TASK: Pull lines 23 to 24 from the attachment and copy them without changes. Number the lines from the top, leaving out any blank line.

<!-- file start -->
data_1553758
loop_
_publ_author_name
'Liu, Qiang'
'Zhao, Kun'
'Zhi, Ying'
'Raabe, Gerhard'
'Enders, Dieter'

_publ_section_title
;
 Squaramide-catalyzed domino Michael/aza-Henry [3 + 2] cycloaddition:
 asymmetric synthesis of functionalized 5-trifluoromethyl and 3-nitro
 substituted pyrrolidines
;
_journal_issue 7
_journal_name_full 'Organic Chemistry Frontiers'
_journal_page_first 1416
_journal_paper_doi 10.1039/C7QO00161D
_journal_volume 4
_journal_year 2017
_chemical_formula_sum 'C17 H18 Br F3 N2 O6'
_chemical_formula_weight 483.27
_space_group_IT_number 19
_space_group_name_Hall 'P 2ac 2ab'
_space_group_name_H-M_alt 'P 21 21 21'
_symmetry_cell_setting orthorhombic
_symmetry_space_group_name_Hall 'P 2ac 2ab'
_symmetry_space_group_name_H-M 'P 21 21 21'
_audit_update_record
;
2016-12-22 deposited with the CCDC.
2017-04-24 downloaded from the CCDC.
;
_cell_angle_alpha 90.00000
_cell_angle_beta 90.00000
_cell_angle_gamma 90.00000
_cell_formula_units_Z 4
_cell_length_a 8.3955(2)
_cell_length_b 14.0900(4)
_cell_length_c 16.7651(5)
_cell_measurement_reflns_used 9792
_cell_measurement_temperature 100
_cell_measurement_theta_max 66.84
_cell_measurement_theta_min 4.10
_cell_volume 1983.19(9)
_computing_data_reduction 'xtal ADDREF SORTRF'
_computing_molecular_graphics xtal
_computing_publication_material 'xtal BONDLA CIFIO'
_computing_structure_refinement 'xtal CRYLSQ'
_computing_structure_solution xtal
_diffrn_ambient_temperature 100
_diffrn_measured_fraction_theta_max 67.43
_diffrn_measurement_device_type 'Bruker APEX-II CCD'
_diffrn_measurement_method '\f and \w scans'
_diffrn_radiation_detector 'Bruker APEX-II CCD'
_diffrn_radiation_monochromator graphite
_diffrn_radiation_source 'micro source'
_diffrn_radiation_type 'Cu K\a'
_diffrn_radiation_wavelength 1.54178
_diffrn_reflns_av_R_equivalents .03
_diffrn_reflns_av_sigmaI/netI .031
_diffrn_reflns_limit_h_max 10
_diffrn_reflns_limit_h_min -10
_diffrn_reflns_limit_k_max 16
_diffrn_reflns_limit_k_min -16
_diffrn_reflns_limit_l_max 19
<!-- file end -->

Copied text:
_space_group_IT_number 19
_space_group_name_Hall 'P 2ac 2ab'